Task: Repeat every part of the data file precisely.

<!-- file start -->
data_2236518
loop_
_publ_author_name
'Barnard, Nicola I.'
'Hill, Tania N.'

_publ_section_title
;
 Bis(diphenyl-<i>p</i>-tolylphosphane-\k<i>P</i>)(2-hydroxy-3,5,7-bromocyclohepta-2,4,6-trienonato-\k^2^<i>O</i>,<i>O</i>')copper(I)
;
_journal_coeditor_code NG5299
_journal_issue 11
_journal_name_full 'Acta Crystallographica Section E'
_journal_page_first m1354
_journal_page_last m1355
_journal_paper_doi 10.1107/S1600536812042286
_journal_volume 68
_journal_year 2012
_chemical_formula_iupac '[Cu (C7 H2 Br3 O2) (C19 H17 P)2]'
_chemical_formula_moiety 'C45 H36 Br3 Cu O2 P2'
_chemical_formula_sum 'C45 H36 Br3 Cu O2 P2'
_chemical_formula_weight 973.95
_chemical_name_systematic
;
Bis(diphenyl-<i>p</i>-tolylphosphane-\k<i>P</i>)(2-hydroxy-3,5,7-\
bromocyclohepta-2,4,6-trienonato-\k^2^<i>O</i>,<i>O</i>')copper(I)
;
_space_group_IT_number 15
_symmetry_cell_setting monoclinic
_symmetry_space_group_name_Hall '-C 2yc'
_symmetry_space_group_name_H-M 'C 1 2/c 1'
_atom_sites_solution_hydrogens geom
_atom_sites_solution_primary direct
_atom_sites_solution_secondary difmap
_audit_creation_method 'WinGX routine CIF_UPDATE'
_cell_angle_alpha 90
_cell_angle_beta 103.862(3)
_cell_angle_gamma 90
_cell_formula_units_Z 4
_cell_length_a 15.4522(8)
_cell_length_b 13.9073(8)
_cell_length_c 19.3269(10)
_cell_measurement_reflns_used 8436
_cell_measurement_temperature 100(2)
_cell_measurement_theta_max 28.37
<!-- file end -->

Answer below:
data_2236518
loop_
_publ_author_name
'Barnard, Nicola I.'
'Hill, Tania N.'

_publ_section_title
;
 Bis(diphenyl-<i>p</i>-tolylphosphane-\k<i>P</i>)(2-hydroxy-3,5,7-bromocyclohepta-2,4,6-trienonato-\k^2^<i>O</i>,<i>O</i>')copper(I)
;
_journal_coeditor_code NG5299
_journal_issue 11
_journal_name_full 'Acta Crystallographica Section E'
_journal_page_first m1354
_journal_page_last m1355
_journal_paper_doi 10.1107/S1600536812042286
_journal_volume 68
_journal_year 2012
_chemical_formula_iupac '[Cu (C7 H2 Br3 O2) (C19 H17 P)2]'
_chemical_formula_moiety 'C45 H36 Br3 Cu O2 P2'
_chemical_formula_sum 'C45 H36 Br3 Cu O2 P2'
_chemical_formula_weight 973.95
_chemical_name_systematic
;
Bis(diphenyl-<i>p</i>-tolylphosphane-\k<i>P</i>)(2-hydroxy-3,5,7-\
bromocyclohepta-2,4,6-trienonato-\k^2^<i>O</i>,<i>O</i>')copper(I)
;
_space_group_IT_number 15
_symmetry_cell_setting monoclinic
_symmetry_space_group_name_Hall '-C 2yc'
_symmetry_space_group_name_H-M 'C 1 2/c 1'
_atom_sites_solution_hydrogens geom
_atom_sites_solution_primary direct
_atom_sites_solution_secondary difmap
_audit_creation_method 'WinGX routine CIF_UPDATE'
_cell_angle_alpha 90
_cell_angle_beta 103.862(3)
_cell_angle_gamma 90
_cell_formula_units_Z 4
_cell_length_a 15.4522(8)
_cell_length_b 13.9073(8)
_cell_length_c 19.3269(10)
_cell_measurement_reflns_used 8436
_cell_measurement_temperature 100(2)
_cell_measurement_theta_max 28.37